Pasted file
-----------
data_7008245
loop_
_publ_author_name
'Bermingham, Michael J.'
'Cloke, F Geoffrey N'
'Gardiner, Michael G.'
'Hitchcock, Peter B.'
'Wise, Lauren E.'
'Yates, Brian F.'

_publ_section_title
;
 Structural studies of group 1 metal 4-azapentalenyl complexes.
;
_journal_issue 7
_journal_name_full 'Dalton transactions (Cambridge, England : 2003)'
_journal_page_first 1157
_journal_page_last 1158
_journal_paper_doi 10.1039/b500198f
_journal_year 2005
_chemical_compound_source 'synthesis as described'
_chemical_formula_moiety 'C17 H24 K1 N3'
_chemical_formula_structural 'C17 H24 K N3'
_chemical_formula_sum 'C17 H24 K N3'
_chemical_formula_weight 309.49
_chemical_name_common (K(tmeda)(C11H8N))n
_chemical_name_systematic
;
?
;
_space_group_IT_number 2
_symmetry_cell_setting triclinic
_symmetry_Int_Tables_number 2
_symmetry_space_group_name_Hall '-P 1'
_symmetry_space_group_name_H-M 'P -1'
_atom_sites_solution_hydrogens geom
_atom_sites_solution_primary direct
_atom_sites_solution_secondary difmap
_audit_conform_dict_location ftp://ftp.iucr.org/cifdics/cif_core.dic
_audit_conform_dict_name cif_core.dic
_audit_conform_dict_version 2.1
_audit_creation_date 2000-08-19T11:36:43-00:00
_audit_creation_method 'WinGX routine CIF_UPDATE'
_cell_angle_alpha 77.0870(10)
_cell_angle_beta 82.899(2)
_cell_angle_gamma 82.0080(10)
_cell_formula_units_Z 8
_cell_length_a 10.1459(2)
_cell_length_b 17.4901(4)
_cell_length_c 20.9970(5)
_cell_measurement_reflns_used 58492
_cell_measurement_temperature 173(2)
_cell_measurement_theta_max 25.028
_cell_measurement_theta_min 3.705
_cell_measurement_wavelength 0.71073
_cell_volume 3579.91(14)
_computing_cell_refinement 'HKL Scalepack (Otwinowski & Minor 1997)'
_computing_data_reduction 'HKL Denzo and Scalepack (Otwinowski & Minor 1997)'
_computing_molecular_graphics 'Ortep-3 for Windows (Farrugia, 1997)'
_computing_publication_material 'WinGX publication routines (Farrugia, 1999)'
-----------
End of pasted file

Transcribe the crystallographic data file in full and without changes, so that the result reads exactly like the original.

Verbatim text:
data_7008245
loop_
_publ_author_name
'Bermingham, Michael J.'
'Cloke, F Geoffrey N'
'Gardiner, Michael G.'
'Hitchcock, Peter B.'
'Wise, Lauren E.'
'Yates, Brian F.'

_publ_section_title
;
 Structural studies of group 1 metal 4-azapentalenyl complexes.
;
_journal_issue 7
_journal_name_full 'Dalton transactions (Cambridge, England : 2003)'
_journal_page_first 1157
_journal_page_last 1158
_journal_paper_doi 10.1039/b500198f
_journal_year 2005
_chemical_compound_source 'synthesis as described'
_chemical_formula_moiety 'C17 H24 K1 N3'
_chemical_formula_structural 'C17 H24 K N3'
_chemical_formula_sum 'C17 H24 K N3'
_chemical_formula_weight 309.49
_chemical_name_common (K(tmeda)(C11H8N))n
_chemical_name_systematic
;
?
;
_space_group_IT_number 2
_symmetry_cell_setting triclinic
_symmetry_Int_Tables_number 2
_symmetry_space_group_name_Hall '-P 1'
_symmetry_space_group_name_H-M 'P -1'
_atom_sites_solution_hydrogens geom
_atom_sites_solution_primary direct
_atom_sites_solution_secondary difmap
_audit_conform_dict_location ftp://ftp.iucr.org/cifdics/cif_core.dic
_audit_conform_dict_name cif_core.dic
_audit_conform_dict_version 2.1
_audit_creation_date 2000-08-19T11:36:43-00:00
_audit_creation_method 'WinGX routine CIF_UPDATE'
_cell_angle_alpha 77.0870(10)
_cell_angle_beta 82.899(2)
_cell_angle_gamma 82.0080(10)
_cell_formula_units_Z 8
_cell_length_a 10.1459(2)
_cell_length_b 17.4901(4)
_cell_length_c 20.9970(5)
_cell_measurement_reflns_used 58492
_cell_measurement_temperature 173(2)
_cell_measurement_theta_max 25.028
_cell_measurement_theta_min 3.705
_cell_measurement_wavelength 0.71073
_cell_volume 3579.91(14)
_computing_cell_refinement 'HKL Scalepack (Otwinowski & Minor 1997)'
_computing_data_reduction 'HKL Denzo and Scalepack (Otwinowski & Minor 1997)'
_computing_molecular_graphics 'Ortep-3 for Windows (Farrugia, 1997)'
_computing_publication_material 'WinGX publication routines (Farrugia, 1999)'